Flying face-first on the fastest track in the world, skeleton racers could exceed 90 m.p.h. in Whistler. Canada will be looking for Alberta standout Mellisa Hollingsworth to excel, while the US also has some strong contenders.
With the fastest track in the world, Whistler is sure to add even more adrenaline to the skeleton runs, on which speeds could exceed 90 m.p.h. Canada will be looking for Alberta standout Mellisa Hollingsworth to excel, while the US also has some strong contenders.
But perhaps more unexpected is the British team, whose two women are both ranked in the top five internationally. Shelley Rudman, the 2006 Olympic silver medalist, and Amy Williams were both introduced to the sport in Bath, England, where snow is rare but a push track enables athletes to train even in the above-freezing temperatures. Rudman’s boyfriend, Kristian Bromley, is ranked sixth for men.
Zach Lund, USA (see video)
A top medal contender in 2006, Lund was kicked out of the Olympic village days before his event for using a banned antibalding drug that can mask steroids. After his suspension, he rebounded to become No. 1 in the world. Though he's not as highly ranked this time around, Lund is worth watching because his experience highlights an often untold perspective on the doping issue: Given the monolith the antidoping movement has become, athletes can find it hard to navigate and may face inflexible penalties that critics say are disproportionate to their mistakes.
In Lund's case, he had declared the antibalding drug for years, but failed to realize it had been added to the list of banned substances going into the 2006 Olympic season – an oversight antidoping agencies are constantly warning athletes against, insisting it's their responsibility to check any drugs they're taking with the most current list. After Lund returned to competition, the drug was taken off the banned list – part vindication, part bitter reminder that he was denied a shot at gold for a drug that was no longer considered performance-enhancing.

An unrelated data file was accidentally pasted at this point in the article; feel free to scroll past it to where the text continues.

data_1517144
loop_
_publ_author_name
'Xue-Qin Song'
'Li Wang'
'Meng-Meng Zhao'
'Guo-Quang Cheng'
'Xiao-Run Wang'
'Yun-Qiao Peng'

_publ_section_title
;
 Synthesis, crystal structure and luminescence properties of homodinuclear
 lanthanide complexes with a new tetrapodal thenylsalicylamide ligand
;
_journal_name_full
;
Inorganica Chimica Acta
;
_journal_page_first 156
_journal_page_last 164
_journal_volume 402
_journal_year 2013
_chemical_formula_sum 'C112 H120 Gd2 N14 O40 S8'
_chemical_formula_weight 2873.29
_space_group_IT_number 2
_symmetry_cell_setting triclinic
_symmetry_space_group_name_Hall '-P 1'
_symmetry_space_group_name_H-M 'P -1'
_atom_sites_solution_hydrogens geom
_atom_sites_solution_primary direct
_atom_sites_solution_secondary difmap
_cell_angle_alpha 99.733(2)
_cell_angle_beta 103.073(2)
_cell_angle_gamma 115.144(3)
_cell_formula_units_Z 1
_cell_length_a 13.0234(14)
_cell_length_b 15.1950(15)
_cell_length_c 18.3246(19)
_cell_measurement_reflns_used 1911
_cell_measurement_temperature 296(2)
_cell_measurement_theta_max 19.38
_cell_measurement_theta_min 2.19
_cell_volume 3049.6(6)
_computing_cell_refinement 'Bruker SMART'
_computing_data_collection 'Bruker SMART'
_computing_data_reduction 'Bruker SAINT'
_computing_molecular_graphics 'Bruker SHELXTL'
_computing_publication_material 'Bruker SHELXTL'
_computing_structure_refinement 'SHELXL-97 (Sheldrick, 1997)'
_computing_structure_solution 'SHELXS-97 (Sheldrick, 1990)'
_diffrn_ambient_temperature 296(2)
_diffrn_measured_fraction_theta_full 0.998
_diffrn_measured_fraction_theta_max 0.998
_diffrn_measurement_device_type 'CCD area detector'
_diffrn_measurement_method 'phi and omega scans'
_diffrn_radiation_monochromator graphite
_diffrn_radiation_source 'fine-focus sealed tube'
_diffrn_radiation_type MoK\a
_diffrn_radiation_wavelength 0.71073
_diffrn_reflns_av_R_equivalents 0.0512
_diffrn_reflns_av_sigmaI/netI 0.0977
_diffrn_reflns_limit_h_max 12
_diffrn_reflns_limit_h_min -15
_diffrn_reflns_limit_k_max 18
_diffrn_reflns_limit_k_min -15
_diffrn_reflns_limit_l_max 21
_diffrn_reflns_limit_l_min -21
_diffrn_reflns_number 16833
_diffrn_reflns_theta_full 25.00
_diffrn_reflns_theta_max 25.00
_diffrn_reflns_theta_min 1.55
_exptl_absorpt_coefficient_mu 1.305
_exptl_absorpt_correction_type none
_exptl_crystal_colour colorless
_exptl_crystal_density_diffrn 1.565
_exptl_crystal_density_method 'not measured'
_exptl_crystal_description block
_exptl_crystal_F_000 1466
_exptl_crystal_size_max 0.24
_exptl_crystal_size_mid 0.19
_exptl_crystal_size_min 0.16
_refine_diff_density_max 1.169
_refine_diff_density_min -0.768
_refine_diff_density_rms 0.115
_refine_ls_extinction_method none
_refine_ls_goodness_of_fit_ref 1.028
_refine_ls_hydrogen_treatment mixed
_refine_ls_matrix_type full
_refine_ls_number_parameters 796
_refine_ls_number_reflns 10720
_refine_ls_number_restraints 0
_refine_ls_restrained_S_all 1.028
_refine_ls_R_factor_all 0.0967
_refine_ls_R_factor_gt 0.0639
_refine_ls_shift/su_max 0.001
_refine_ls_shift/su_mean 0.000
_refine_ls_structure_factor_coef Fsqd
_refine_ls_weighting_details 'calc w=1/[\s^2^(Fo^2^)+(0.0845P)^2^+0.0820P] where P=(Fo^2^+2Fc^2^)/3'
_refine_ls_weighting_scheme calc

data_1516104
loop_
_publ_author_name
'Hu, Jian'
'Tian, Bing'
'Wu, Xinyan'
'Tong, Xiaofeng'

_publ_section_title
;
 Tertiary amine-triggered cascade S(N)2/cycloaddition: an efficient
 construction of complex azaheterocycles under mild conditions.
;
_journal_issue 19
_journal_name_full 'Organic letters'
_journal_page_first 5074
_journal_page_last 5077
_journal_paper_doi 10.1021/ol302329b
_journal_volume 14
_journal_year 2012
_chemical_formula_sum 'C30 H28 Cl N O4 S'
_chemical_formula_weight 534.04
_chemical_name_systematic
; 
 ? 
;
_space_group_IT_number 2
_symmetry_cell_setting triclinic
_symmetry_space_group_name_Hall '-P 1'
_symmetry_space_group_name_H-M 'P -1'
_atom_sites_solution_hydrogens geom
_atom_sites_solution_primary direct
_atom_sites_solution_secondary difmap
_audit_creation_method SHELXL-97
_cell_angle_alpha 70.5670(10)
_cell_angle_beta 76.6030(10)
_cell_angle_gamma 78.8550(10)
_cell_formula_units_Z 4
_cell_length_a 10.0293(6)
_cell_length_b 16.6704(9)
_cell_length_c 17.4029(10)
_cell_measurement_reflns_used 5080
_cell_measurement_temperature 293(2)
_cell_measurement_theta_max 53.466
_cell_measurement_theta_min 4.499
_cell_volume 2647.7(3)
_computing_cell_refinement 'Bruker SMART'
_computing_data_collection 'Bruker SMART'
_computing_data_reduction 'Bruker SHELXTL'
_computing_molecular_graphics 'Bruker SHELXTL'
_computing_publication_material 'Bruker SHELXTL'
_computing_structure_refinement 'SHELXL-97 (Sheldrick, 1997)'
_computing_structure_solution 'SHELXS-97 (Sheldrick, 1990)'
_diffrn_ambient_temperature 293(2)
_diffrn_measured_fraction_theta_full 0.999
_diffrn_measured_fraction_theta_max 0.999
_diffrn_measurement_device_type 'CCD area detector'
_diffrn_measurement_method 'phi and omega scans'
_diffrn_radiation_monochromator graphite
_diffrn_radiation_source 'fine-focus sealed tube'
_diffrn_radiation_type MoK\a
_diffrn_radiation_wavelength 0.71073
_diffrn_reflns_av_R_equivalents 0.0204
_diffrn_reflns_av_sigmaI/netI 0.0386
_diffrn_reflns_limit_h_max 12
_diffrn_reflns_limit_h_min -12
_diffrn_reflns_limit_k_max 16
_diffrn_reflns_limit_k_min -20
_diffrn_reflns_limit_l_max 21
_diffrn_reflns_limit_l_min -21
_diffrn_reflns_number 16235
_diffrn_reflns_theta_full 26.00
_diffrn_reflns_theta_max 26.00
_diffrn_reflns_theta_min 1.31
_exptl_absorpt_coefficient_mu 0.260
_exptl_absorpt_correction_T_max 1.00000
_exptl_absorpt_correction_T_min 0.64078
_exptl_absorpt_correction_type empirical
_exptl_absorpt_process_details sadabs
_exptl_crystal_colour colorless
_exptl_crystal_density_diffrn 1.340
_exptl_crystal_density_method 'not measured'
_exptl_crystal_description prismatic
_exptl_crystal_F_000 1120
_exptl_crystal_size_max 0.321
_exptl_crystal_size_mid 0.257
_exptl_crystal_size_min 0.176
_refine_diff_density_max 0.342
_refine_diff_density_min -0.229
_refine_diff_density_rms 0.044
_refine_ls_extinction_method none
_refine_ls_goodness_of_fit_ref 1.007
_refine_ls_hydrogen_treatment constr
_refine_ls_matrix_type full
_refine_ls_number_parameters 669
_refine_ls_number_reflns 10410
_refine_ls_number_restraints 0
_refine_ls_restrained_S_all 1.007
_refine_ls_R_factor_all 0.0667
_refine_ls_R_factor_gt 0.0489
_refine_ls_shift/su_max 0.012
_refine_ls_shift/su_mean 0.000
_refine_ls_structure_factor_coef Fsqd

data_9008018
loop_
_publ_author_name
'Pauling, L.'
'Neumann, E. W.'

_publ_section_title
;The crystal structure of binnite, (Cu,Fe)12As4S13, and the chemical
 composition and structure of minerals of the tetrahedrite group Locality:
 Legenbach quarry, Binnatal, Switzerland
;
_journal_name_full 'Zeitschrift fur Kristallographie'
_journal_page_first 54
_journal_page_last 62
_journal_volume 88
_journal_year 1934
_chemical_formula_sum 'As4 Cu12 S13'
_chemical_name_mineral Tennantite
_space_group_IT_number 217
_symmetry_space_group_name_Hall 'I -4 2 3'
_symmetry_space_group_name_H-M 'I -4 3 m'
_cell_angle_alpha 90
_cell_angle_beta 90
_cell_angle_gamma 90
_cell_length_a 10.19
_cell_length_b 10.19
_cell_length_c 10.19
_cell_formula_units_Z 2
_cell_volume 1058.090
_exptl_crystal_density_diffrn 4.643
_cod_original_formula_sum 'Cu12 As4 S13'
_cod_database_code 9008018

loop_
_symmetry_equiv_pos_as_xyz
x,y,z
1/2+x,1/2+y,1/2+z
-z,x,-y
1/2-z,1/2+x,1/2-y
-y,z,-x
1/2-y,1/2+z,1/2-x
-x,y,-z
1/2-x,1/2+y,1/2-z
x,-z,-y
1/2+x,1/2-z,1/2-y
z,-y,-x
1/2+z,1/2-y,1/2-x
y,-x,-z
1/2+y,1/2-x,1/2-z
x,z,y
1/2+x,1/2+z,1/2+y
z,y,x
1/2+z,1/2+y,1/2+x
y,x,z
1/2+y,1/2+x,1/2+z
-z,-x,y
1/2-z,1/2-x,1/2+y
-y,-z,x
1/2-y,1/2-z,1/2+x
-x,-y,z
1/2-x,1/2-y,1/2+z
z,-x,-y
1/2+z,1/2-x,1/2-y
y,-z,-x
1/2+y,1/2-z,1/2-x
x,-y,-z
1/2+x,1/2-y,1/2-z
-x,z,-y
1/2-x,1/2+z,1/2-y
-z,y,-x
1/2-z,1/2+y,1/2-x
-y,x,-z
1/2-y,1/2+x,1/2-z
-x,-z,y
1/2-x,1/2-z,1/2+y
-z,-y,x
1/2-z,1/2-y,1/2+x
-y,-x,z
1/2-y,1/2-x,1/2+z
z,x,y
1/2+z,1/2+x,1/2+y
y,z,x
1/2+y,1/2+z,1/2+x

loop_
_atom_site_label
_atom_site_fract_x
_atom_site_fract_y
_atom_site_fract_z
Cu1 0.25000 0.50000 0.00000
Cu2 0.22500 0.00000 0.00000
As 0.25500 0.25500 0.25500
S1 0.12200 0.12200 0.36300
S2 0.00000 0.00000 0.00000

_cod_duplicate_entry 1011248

In Whistler, he'll get another shot.
Mellisa Hollingsworth, CAN (see video)
A former cowgirl and rodeo participant, Hollingsworth is hoping to lasso gold for Canada this year to add to the historic bronze she won in 2006. It’s been a long road for the Alberta native, who nearly quit out of frustration in 2002 but kept with it and is now one of Canada’s most touted athletes at the Vancouver Games.
How does one decide to participate in a sport as crazy as skeleton? In Hollingsworth’s case, the idea came from her cousin, Ryan Davenport, a two-time World Champion in skeleton. Read more on her website.
Noelle Pikus-Pace, USA
Pikus-Pace’s dreams of ending her career with gold in 2006 were dashed when a rogue bobsledding team crashed into her, breaking her leg and her favorite sled. After time off to have a daughter, she’s rallied back – on a sled built by her husband, an engineer.
Other Americans to watch for: Katie Uhlaender, ranked seventh in the world. Uhlaender has two overall World Cup titles and one Olympics under her belt – not to mention two stints working for the TV show Survivor.
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Men and women each take four runs down a track roughly a mile long. The athlete with the lowest combined time wins.
For the uninitiated, the sport of skeleton may sound like a bad dream: charging down an icy mountain track at speeds of up to 90 m.p.h. headfirst on a sled resembling a subway seat with runners. No seatbelts here.
But to enthusiasts, skeleton – named after the spare look of the sled – is the art of the controlled skid. Athletes adjust the bow of the runners, and the length of the spine – a narrower section of the runners that sticks out – depending on the demands of the track, including how hard the ice is.
A group of British tourists visiting St. Moritz in 1875 are credited with creating the skeleton. By inverting the position used in luge (feet-first, sliding on one’s back), riders were able to achieve new speeds and, undoubtedly, new adrenaline highs.
Skeleton has had a rather shaky presence at the Winter Olympic Games: it was included in the original 1928 Games, disappeared until the 1948 St. Moritz Games, and then was retired until it reemerged at the 2002 Salt Lake City Games.
Sources: vancouver2010.com, nbcolympics.com, Oxford Encyclopedia of World Sports